I recently read that Hurricane Ian was responsible for a little over 100 deaths. This was the second deadliest storm this century. While even one death is sad and tragic, I got to thinking about the millions of lives that were saved by responding to the news of the impending storm and taking appropriate action to ensure their safety. Modern weather radar allowed forecasters to see the storm building, anticipate its course, and alert the public. Most people were able to either evacuate or take appropriate action to ensure their safety.
Anticipating a crisis allows us to take action ahead of time, which helps to minimize the harm or damage that problem brings with it, or helps us avoid those problems all together. Being proactive in life leads to much better outcomes than merely reacting to whatever is happening around us. It makes great sense to look ahead, think about what we want our lives to look like, anticipate potential problems and issues that might come up, and take action before those problems actually occur. To quote the great Wayne Gretzky… “I skate to where the puck is going to be, not to where it has been.”
People often don’t take the necessary steps, or do the work needed, because they don’t want to expend the time, effort, and/or money, only to end up having to spend more time, effort, and/or money later because of their failure to act. I don’t think it’s laziness (although it is in a lot of cases), but rather human nature to put off until tomorrow what we know we should do today. We wait until the pain is so great, and interfering with so much, then we react.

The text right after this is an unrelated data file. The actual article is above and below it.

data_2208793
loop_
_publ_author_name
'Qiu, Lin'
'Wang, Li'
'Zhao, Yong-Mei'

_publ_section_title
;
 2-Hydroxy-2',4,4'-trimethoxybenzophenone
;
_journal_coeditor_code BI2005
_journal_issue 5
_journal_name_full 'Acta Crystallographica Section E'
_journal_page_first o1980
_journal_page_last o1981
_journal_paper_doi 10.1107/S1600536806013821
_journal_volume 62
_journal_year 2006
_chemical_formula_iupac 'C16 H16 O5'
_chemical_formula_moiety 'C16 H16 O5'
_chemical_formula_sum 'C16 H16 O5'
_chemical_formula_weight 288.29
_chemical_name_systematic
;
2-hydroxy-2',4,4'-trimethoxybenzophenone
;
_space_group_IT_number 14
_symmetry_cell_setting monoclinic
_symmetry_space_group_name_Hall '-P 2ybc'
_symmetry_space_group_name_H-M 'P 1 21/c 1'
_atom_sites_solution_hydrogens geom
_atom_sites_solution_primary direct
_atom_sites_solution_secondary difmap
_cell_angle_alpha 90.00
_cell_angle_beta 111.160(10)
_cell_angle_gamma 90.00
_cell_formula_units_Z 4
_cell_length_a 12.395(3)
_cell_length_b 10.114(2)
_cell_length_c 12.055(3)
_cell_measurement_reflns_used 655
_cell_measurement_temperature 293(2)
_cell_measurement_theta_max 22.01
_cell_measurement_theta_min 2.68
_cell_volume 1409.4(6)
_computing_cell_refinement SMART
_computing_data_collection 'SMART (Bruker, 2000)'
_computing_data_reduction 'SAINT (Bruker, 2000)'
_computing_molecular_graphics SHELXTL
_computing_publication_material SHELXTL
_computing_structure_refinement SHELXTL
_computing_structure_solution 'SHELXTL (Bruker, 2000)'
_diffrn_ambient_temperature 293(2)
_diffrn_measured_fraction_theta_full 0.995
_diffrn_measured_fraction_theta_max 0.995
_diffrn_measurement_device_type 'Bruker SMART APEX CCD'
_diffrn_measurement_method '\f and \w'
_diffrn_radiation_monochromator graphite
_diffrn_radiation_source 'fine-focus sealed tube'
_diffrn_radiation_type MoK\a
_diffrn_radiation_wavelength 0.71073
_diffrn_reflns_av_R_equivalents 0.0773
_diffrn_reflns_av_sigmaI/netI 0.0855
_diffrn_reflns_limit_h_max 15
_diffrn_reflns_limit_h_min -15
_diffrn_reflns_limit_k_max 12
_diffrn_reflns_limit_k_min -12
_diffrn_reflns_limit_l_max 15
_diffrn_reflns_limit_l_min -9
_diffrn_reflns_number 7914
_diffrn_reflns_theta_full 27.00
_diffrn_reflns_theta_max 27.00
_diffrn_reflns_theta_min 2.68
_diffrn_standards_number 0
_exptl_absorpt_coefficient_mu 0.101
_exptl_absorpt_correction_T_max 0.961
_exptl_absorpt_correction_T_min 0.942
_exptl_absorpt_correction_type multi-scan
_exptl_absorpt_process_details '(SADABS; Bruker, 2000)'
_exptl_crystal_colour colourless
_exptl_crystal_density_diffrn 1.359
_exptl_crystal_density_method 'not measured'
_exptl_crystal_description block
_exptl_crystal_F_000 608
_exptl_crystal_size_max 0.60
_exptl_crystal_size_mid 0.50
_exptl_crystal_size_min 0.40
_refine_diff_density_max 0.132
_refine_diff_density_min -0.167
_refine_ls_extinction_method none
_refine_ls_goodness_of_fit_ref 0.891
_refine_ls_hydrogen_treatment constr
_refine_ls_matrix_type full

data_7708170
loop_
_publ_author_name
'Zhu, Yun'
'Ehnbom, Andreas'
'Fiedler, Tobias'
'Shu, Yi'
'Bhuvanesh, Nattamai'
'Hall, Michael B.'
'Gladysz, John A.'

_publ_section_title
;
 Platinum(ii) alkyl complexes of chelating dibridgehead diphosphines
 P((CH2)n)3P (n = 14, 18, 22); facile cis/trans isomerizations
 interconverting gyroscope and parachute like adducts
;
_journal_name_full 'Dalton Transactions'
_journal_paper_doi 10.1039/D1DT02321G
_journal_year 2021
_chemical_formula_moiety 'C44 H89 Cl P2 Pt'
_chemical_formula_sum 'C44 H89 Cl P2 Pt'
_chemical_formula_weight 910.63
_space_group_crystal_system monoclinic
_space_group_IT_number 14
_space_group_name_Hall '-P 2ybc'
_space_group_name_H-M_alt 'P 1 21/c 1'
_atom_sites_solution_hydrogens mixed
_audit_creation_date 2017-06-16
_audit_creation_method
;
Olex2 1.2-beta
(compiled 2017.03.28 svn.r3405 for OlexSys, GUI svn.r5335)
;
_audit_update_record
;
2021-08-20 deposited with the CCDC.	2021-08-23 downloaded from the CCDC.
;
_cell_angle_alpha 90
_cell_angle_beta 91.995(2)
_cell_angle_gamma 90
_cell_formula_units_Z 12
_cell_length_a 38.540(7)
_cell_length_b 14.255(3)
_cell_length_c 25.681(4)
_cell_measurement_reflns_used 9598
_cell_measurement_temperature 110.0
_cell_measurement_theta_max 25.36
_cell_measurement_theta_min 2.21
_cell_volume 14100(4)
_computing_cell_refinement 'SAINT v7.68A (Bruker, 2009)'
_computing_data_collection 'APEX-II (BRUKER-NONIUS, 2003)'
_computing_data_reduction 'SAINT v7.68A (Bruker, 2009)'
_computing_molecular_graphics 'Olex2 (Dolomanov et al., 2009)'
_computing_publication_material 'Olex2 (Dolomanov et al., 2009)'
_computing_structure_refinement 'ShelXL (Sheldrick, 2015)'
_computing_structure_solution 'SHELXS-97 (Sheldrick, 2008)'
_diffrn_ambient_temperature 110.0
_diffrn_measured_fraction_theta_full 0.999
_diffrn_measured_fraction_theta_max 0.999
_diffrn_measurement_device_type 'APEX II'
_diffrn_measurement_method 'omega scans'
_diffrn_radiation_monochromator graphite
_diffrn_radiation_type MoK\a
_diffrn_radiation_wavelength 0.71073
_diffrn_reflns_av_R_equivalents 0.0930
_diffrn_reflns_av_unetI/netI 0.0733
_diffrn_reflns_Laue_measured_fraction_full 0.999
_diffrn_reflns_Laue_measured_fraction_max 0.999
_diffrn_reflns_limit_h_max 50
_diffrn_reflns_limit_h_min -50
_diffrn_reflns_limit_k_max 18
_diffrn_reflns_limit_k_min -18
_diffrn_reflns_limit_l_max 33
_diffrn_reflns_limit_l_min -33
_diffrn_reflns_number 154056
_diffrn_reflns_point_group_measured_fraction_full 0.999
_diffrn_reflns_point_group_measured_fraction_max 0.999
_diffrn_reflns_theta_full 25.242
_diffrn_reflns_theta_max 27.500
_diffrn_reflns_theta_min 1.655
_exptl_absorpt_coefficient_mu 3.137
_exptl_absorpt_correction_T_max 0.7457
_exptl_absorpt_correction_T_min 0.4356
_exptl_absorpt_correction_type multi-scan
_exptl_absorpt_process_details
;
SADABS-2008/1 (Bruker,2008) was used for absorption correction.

The very first habit in Steven Covey’s best-selling book, 7 Habits of Highly Effective People, is be proactive. Taking action ahead of time is a much better strategy than merely reacting. And this applies to every single area of life… work, relationships, finances, health, etc.
Most new patients I see in my office show up in pain. And after doing an exam and taking an x-ray, I find that almost all cases started long before they knew they had a problem. Symptoms are what alerts us to our health problems. The truth is that symptoms are usually the last thing to come on in most disease processes. One of the first, most common, symptoms of heart disease is death due to a major heat attack. So, waiting for symptoms is a lousy strategy when it comes to managing your health.
Think about dentistry. There was a time when dentists only saw people in bad pain. They would often pull the troubled tooth because that was the only option. Over time, they realized that tooth decay was often present long before the patient knew anything was wrong. And they knew that if they could detect those cavities early and fill them, they could prevent the decay of that tooth, and thus prevent the pain and misery that comes with decay of that tooth. Hence, preventative dentistry was born. And today, we take our children to the dentist, without pain. We can prevent tooth decay, which was at one time considered normal, but was only common because no one knew to be proactive.
Why don’t we anticipate problems? Why don’t we work hard now? Why don’t we take the necessary steps to prevent bigger problems down the road. Primarily because we don’t think about how devastating it can be. We think we are getting away with something. We think we are saving time, saving money, and saving energy. We MUST put the effort in now to prevent bigger issues later on. One of my favorite quotes is from the great Jim Rohn… “We must all suffer from one of two pains: The pain of discipline or the pain of regret. The difference is discipline weighs ounces while regret weighs tons.” And of course, there’s the oldie, but goodie… “An ounce of prevention is worth a pound of cure.”
I can tell you from my 25 years of experience caring for thousands of patients that prevention is a much, much, much better strategy than reacting to a health problem after the fact. And making the effort to prevent problems in any area of life is worth it. Waiting for the crisis requires so much more work, and in many cases, the damage done is not repairable. Anticipate problems before they occur. Be proactive, not reactive. Prevention is the best strategy for a longer, healthier, happier, and more fulfilling life.